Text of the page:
• Malaria experts and leaders meet to share innovative strategies in the fight against the disease
• There is a need for quality-assured antimalarial treatments in both the private and public sectors
• Half of patients in Africa buy antimalarials from the private sector(1) where wide availability of sub-standard treatment is putting patients’ lives at risk(2)
DAR ES SALAAM, Tanzania, June 25, 2014/ — Malaria experts from countries across Africa are meeting today at the 13th annual National Malaria Control Program (NMCP) Best Practice Sharing Workshop. The gathering provides a platform to discuss and share knowledge and experiences, and to drive dialogue around improved health outcomes and access to quality antimalarial treatments for patients in Africa. For these workshops, Novartis (http://www.novartis.com) works in collaboration with the Global Fund, World Health Organization, the WorldWide Antimalarial Resistance Network, the Kenya Medical Research Institute-Wellcome Trust, Swiss Tropical and Public Health Institute, US Pharmacopeia, Populations Services International, Ifakara Health Institute, and the Pharmacy and Poisons Board.
“These NMCP meetings have led to groundbreaking projects such as the development of SMS for Life to improve antimalarial stock management in rural health facilities,” said Dr. Linus Igwemezie, Head of the Novartis Malaria Initiative (http://www.malaria.novartis.com). “We believe that by bringing together the best minds and leaders in the field, we can help foster new approaches that will help us ensure all patients have access to quality antimalarials and bring us closer to malaria elimination.”
The successful treatment of malaria depends on the public being informed about the risks of the disease, the importance of sleeping under insecticide treated bednets, and having access to health services including appropriate diagnostic tests and quality-assured antimalarial treatments.(3/page v) Unfortunately, in some countries bednet utilization remains a challenge;(3/page ix) while sub-standard antimalarials (3/page 9) and oral artemisinin monotherapies (3/page xii) remain available, primarily through the private sector. These treatments may contain too little or no active ingredient, thereby putting patients’ lives at risk. (4/pages 22&49)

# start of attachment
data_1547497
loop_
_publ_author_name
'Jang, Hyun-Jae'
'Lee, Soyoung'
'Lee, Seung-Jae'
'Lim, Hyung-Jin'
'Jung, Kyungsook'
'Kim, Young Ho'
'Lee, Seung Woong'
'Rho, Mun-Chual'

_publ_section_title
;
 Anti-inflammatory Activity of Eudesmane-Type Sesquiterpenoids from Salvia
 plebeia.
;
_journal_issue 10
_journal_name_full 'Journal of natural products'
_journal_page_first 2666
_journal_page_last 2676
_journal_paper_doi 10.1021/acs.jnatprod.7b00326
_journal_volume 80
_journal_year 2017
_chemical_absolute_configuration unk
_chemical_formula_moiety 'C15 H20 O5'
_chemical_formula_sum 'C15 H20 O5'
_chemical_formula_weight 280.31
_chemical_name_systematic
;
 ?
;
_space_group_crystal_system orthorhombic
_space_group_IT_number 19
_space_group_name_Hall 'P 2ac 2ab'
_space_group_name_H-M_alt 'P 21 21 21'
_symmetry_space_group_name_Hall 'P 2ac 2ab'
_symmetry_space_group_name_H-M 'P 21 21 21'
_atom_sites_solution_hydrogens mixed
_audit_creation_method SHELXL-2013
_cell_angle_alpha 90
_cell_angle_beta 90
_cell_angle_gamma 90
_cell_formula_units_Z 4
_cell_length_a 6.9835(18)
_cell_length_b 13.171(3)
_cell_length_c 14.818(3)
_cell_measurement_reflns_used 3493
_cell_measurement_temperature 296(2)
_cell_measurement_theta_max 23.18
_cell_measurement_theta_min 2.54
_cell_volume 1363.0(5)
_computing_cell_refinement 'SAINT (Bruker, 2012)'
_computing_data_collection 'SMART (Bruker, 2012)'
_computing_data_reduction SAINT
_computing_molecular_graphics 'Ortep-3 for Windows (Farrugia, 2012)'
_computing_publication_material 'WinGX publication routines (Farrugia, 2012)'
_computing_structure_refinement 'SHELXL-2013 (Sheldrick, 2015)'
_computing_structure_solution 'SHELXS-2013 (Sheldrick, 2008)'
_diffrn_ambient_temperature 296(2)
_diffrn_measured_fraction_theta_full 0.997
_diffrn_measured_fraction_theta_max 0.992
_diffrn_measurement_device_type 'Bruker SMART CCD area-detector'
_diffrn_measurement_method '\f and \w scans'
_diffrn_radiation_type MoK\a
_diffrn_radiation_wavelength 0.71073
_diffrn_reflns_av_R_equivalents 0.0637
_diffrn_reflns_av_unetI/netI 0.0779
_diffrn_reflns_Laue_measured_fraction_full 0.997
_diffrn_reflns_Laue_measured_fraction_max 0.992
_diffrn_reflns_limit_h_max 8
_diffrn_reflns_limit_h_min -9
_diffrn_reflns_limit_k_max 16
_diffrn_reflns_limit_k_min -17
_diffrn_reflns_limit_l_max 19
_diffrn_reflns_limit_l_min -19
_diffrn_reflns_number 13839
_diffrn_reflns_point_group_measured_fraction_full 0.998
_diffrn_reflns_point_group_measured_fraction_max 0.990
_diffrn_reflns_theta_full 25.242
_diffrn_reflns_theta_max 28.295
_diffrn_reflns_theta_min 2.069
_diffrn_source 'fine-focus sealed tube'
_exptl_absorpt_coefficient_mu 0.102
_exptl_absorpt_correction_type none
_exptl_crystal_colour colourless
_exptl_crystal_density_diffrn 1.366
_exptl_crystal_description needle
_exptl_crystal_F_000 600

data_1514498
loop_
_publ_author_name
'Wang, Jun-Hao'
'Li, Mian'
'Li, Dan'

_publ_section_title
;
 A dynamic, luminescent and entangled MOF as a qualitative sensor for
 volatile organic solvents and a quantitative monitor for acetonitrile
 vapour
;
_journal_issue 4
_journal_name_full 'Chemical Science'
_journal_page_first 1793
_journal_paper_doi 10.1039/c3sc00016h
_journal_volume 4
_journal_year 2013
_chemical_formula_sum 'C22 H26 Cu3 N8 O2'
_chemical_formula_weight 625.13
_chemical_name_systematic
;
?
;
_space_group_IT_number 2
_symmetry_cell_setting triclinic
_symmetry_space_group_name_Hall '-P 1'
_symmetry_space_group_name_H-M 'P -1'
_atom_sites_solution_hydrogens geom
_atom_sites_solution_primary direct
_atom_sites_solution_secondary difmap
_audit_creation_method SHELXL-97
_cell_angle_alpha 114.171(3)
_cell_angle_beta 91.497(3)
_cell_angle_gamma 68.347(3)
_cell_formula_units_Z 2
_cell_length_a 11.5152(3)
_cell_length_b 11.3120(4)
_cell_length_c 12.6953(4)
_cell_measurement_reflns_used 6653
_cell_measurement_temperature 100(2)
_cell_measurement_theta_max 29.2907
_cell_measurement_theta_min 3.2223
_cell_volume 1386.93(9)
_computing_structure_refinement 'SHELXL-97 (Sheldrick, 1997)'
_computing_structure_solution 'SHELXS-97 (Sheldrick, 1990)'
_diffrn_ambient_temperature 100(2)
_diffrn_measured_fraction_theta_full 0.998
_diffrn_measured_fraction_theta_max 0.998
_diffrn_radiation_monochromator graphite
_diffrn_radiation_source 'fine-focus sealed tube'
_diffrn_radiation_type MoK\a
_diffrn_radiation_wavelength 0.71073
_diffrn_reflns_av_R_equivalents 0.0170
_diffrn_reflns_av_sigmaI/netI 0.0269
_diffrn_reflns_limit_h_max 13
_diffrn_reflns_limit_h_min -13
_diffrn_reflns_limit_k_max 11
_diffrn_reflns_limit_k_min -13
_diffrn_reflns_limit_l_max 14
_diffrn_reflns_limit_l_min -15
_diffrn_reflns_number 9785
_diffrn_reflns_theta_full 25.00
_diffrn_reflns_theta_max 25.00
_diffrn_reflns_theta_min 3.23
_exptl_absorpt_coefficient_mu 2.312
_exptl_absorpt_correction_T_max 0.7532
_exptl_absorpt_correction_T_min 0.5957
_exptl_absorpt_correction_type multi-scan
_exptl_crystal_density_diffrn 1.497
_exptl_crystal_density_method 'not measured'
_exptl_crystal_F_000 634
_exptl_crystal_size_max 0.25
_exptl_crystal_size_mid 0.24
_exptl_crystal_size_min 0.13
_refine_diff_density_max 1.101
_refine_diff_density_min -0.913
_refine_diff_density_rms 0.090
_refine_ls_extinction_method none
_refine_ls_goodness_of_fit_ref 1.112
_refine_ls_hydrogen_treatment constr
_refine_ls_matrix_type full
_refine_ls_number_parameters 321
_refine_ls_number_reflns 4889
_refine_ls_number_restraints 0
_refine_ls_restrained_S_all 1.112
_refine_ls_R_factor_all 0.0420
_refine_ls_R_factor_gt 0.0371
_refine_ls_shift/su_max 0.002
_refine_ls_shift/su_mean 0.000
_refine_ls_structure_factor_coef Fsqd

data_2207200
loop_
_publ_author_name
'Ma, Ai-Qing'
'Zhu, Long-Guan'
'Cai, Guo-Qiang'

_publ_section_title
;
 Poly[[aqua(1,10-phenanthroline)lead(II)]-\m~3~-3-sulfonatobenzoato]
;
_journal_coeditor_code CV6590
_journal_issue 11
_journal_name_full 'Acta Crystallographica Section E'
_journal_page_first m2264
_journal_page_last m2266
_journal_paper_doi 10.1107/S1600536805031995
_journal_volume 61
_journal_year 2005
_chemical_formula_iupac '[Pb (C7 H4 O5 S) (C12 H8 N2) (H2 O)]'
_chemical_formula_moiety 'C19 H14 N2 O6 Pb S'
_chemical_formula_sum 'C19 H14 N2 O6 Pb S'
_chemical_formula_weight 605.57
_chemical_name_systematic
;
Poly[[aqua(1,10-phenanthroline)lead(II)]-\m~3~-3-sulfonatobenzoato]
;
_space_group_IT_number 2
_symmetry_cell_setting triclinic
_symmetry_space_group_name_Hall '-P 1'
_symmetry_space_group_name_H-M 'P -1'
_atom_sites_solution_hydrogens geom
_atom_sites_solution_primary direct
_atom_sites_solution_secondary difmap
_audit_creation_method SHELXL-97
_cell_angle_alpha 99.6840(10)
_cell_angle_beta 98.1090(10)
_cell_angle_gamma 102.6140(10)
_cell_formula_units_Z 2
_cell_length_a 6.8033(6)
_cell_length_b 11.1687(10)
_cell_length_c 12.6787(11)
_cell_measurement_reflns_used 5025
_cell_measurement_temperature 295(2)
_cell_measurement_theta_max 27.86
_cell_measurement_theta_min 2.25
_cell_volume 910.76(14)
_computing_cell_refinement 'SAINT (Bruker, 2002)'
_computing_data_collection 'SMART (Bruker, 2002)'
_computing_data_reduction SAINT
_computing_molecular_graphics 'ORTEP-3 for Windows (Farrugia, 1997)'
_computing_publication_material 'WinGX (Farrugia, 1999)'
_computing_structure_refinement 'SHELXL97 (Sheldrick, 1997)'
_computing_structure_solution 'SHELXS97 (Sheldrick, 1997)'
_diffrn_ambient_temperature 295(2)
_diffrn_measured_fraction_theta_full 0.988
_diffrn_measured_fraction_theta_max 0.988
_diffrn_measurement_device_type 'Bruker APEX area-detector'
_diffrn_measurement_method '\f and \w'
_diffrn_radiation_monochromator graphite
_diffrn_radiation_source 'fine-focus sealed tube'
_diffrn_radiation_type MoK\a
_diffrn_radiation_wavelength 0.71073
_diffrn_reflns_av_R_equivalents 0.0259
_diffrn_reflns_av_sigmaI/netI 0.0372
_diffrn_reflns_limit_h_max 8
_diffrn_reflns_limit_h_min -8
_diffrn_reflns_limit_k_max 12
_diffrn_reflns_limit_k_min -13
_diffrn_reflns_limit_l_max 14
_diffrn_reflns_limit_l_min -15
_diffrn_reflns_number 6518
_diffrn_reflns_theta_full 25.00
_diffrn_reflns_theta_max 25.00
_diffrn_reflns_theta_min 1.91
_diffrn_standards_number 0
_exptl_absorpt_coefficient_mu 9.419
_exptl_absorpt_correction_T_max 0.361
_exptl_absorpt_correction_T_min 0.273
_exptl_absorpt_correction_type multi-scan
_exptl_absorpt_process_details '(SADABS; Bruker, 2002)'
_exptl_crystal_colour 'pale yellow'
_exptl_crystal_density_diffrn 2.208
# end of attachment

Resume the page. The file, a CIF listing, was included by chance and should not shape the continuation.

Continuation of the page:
Speaking on behalf of the WorldWide Antimalarial Resistance Network, Dr. Ambrose Talisuna says: “It’s crucial that governments take urgent action to ensure patients are not put at risk of sub-standard treatments. We must make sure that the public is made aware of the importance of taking preventative measures as well. The ongoing role of Novartis in facilitating these workshops provides a platform for discussing these important issues, for sharing best practice in public education and for mapping the sources of poor quality antimalarials.”
NMCP Best Practice Sharing Workshops
Since the first workshop in 2006, groundbreaking projects have emerged such as the SMS for Life program to support more efficient stock management in rural health facilities. Another key advance was the development of Coartem® Dispersible, the first Artemisinin-based Combination Therapy (ACT) specifically tailored to infants and children, meeting the World Health Organization requirements for a pediatric antimalarial medicine and which was developed in collaboration with Medicines for Malaria Venture.
1. AfDB, World Bank, DHS, Dalberg, ACT Forecasting Consortium
2. Malaria Journal 2014, 13:139 – Mind the gaps – the epidemiology of poor-quality anti-malarials in the malarious world – analysis of the WorldWide Antimalarial Resistance Network database – Patricia Tabernero123*, Facundo M Fernández4, Michael Green5, Philippe J Guerin12 and Paul N Newton1236
3. WHO World Malaria Report 2013.
4. WHO Global plan for artemisinin resistance containment (GPARC).